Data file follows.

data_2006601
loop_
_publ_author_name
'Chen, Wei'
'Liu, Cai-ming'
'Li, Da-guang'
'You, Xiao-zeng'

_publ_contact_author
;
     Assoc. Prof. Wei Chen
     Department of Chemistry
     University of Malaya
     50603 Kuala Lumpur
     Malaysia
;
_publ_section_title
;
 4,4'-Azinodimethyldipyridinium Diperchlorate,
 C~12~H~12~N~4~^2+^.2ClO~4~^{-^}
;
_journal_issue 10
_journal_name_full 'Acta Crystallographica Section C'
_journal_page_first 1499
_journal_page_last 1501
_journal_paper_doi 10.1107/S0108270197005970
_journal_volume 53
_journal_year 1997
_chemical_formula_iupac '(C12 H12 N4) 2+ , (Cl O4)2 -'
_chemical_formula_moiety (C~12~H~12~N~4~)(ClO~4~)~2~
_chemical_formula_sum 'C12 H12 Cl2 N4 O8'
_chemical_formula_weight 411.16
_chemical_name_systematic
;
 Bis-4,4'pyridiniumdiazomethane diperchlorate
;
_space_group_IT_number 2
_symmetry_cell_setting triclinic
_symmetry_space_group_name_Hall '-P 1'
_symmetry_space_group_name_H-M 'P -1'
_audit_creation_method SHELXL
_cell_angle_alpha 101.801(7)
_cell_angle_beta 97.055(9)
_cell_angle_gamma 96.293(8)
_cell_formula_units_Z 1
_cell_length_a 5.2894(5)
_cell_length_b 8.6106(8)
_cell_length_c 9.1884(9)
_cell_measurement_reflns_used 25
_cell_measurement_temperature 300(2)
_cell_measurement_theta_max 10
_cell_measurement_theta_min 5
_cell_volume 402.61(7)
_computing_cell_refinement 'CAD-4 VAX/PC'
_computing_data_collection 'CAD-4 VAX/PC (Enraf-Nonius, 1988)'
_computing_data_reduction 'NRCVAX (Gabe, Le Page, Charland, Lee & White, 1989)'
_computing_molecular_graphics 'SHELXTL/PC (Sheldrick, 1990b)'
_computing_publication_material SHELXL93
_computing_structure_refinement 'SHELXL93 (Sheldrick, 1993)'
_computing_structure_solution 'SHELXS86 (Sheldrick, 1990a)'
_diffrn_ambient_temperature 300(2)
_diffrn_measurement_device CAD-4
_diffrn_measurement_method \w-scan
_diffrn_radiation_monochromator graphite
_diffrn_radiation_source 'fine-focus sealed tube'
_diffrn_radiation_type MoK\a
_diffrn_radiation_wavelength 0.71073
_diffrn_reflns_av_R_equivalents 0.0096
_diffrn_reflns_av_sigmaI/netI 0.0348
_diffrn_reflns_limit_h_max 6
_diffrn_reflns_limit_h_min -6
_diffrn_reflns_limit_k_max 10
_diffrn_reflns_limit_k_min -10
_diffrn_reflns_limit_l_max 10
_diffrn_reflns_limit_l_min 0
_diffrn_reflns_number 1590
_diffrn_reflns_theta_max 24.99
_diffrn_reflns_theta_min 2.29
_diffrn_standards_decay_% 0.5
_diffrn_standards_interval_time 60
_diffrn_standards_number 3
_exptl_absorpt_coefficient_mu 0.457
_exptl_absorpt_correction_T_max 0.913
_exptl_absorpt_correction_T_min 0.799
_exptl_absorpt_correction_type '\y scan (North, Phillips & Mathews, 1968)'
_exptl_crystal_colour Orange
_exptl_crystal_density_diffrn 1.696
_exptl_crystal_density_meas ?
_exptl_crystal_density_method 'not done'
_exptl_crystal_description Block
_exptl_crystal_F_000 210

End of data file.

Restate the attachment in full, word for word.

data_2006601
loop_
_publ_author_name
'Chen, Wei'
'Liu, Cai-ming'
'Li, Da-guang'
'You, Xiao-zeng'

_publ_contact_author
;
     Assoc. Prof. Wei Chen
     Department of Chemistry
     University of Malaya
     50603 Kuala Lumpur
     Malaysia
;
_publ_section_title
;
 4,4'-Azinodimethyldipyridinium Diperchlorate,
 C~12~H~12~N~4~^2+^.2ClO~4~^{-^}
;
_journal_issue 10
_journal_name_full 'Acta Crystallographica Section C'
_journal_page_first 1499
_journal_page_last 1501
_journal_paper_doi 10.1107/S0108270197005970
_journal_volume 53
_journal_year 1997
_chemical_formula_iupac '(C12 H12 N4) 2+ , (Cl O4)2 -'
_chemical_formula_moiety (C~12~H~12~N~4~)(ClO~4~)~2~
_chemical_formula_sum 'C12 H12 Cl2 N4 O8'
_chemical_formula_weight 411.16
_chemical_name_systematic
;
 Bis-4,4'pyridiniumdiazomethane diperchlorate
;
_space_group_IT_number 2
_symmetry_cell_setting triclinic
_symmetry_space_group_name_Hall '-P 1'
_symmetry_space_group_name_H-M 'P -1'
_audit_creation_method SHELXL
_cell_angle_alpha 101.801(7)
_cell_angle_beta 97.055(9)
_cell_angle_gamma 96.293(8)
_cell_formula_units_Z 1
_cell_length_a 5.2894(5)
_cell_length_b 8.6106(8)
_cell_length_c 9.1884(9)
_cell_measurement_reflns_used 25
_cell_measurement_temperature 300(2)
_cell_measurement_theta_max 10
_cell_measurement_theta_min 5
_cell_volume 402.61(7)
_computing_cell_refinement 'CAD-4 VAX/PC'
_computing_data_collection 'CAD-4 VAX/PC (Enraf-Nonius, 1988)'
_computing_data_reduction 'NRCVAX (Gabe, Le Page, Charland, Lee & White, 1989)'
_computing_molecular_graphics 'SHELXTL/PC (Sheldrick, 1990b)'
_computing_publication_material SHELXL93
_computing_structure_refinement 'SHELXL93 (Sheldrick, 1993)'
_computing_structure_solution 'SHELXS86 (Sheldrick, 1990a)'
_diffrn_ambient_temperature 300(2)
_diffrn_measurement_device CAD-4
_diffrn_measurement_method \w-scan
_diffrn_radiation_monochromator graphite
_diffrn_radiation_source 'fine-focus sealed tube'
_diffrn_radiation_type MoK\a
_diffrn_radiation_wavelength 0.71073
_diffrn_reflns_av_R_equivalents 0.0096
_diffrn_reflns_av_sigmaI/netI 0.0348
_diffrn_reflns_limit_h_max 6
_diffrn_reflns_limit_h_min -6
_diffrn_reflns_limit_k_max 10
_diffrn_reflns_limit_k_min -10
_diffrn_reflns_limit_l_max 10
_diffrn_reflns_limit_l_min 0
_diffrn_reflns_number 1590
_diffrn_reflns_theta_max 24.99
_diffrn_reflns_theta_min 2.29
_diffrn_standards_decay_% 0.5
_diffrn_standards_interval_time 60
_diffrn_standards_number 3
_exptl_absorpt_coefficient_mu 0.457
_exptl_absorpt_correction_T_max 0.913
_exptl_absorpt_correction_T_min 0.799
_exptl_absorpt_correction_type '\y scan (North, Phillips & Mathews, 1968)'
_exptl_crystal_colour Orange
_exptl_crystal_density_diffrn 1.696
_exptl_crystal_density_meas ?
_exptl_crystal_density_method 'not done'
_exptl_crystal_description Block
_exptl_crystal_F_000 210